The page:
I gently place my hands on her small shoulders, guiding Rebecca to walk in front of me in an attempt to give the approaching elderly couple some extra space on the sidewalk. They slowly make their way past us, coming a bit closer than is normally socially comfortable. I catch a whiff of too-sweet perfume, stale bread, and hair pomade. I can’t exactly tell which one of them is helping the other, bolstered by arms and time. They seem to know one another as well as two people can. Both painful and beautiful to take in, I refocus on my own task of getting us in the door of the clinic. But I am drawn to them once more, momentarily as I hear his nearly inaudible statement, “I’m ready to go.”
We enter the cool dark of the red brick building, which is always a relief from the blistering New Mexico sun. But once inside, it’s all bad here. A toxic mix of bleach, rubbing alcohol, and old carpet hits me like ton of bricks. I’ve got my ibuprofen just in case a headache seeps in. People of all ages clog the waiting room. Most of them are older. My guess is sixty-five and up. Walkers, electric power chairs, and a few regular wheelchairs hold geriatrics lining the far wall of the waiting room. With the frail and hunched are their upright, adult children who push, wipe, fill out forms, and play on their phones. All there to assist their parents and loved ones more comfortably maneuver toward death.
I sign us in at the desk and we take our seats. Rebecca is dwarfed among them. I see a few folks who have noticed us pull their lips in toward their teeth and look down with an I’m-so-sorry face. Most look away except one who frowns as she shamelessly examines Becca’s soupy brown patch of hair, the rest of her head now nearly baby-bald where falls of once-glistening, penny-tinted locks framed her peachy cheeks. Only the sun truly knew the depth of that red. But my Becca does not care if people stare. She says she is a duck as she lets it roll off her back. She smiles at them. Always on the high road, that girl, making me proud.
It’s our turn now. The young aide makes a grand gesture that we should follow her. She’s new, but we’re not. We know the way to the infusion room where twice already this month the nurses have celebrated two patients’ last chemotherapy treatment with bells and clappers. Becca loves it when that happens. She thinks it’s a good omen. It might be my imagination, but it seems like it’s been happening more often. It’s happening again as we enter the room.
“Mommy! They are going to do that for me one day!” I force a smile, a nod, and a “Yes.” I do this because I have to, not because I believe it. There goes another patient set free. Becca runs up and hugs the elderly gentleman who’s surprised but is genuinely grateful. He smiles and pats her on the back with the side of his arthritically bent hand.
Shelly, one of Becca’s favorite nurses, is on duty. We are escorted to the large, sand-colored, reclining medical chair that my little girl will spend the next four hours in. Shelly and Becca chatter about fun, normal things, kid things. Shelly works while she talks and removes the small piece of plastic wrap where Becca smeared on the lidocaine cream more than an hour ago. Running smoothly and on time, as things always do when Shelly administers what could be life or death, the clear poison begins to drip.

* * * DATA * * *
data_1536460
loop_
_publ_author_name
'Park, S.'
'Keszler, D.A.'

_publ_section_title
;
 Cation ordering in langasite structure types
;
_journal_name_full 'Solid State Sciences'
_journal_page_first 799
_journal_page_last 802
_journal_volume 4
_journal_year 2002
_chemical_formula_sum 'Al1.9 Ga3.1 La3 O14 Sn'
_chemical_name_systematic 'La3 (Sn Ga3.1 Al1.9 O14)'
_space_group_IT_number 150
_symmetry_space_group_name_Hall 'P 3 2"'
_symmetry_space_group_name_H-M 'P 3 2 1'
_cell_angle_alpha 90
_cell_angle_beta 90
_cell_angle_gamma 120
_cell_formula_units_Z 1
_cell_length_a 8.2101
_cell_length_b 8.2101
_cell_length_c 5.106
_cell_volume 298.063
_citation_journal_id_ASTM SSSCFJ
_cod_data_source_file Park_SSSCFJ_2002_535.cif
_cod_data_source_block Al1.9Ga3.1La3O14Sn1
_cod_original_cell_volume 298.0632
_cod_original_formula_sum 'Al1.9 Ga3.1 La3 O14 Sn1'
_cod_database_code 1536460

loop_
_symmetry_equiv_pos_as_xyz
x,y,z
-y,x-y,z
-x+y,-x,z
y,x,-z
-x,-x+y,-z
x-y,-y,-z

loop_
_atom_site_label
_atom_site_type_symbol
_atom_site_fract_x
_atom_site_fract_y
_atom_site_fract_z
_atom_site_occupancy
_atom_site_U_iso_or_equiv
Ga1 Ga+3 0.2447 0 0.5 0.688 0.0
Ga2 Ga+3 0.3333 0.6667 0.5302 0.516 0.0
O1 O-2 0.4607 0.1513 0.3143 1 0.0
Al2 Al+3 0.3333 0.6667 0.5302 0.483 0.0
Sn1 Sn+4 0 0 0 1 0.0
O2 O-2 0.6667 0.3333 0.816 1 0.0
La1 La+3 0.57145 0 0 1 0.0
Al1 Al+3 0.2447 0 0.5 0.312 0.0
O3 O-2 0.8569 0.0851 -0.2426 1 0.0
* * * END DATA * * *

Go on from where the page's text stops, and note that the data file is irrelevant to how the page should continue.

Juice box on the side, blankets tucked in tightly, remote in hand, my only child fully reclines and turns her full attention to the wall-mounted TV that she takes complete control of. Flipping through a few soaps, a special on Egypt, and Judge Judy, she deftly lands on the cartoon channel where Spongebob and Patrick are singing something silly in front of The Krusty Krab. She’s already laughing and I can’t help but smile with her. I watch the underwater shenanigans for a few minutes. I’m pulling a book I’ve brought out of my bag as I hear her mumble something. I look at my baby. I am surprised to find that she has fallen asleep so quickly. It usually takes her at least a half hour to doze off. As I study her small features she stirs again. The dull patch of brown so proudly displayed a mere fifteen minutes ago fails to follow as she moves her head. I freeze, witnessing the last little patch lose its hold and slide down the pillow to her shoulder. Heart in my throat, eyes glued to her, she moves her dry lips just enough to eek out an early inaudible statement, “I’m ready to go.”
Bleuzette La Feir was born in Albuquerque, New Mexico, She is a graduate of the University of New Mexico with a Bachelor of Fine Arts in theater. Her work has appeared in Blood Lotus, Blue Lake Review, decomP, Descant, Diverse Voices Quarterly, Forge, Lindenwood Review and Storyscape. Her flash fiction piece, “Bangs,” was nominated for the Best of the Net 2012 anthology.
What motivates her to create:
“Putting words on the page is magical. Remembering the childhood books I read such as The Chronicles of Narnia: The Lion, the Witch and the Wardrobe by C. S. Lewis, gave me my first taste of the bittersweet world of storytelling. Bittersweet because once I began reading a wonderful new story I knew that it would end. I never wanted the story to end.
“I lose myself as I let rise then begin to knead a new story. I press and fold words together that create rich environments that paint luminous images and birth multi-dimensional, relatable characters. It is the way for the story to live on. Now that I create the stories they have lost the bitter and are just sweet. I am stuffed full and satisfied.”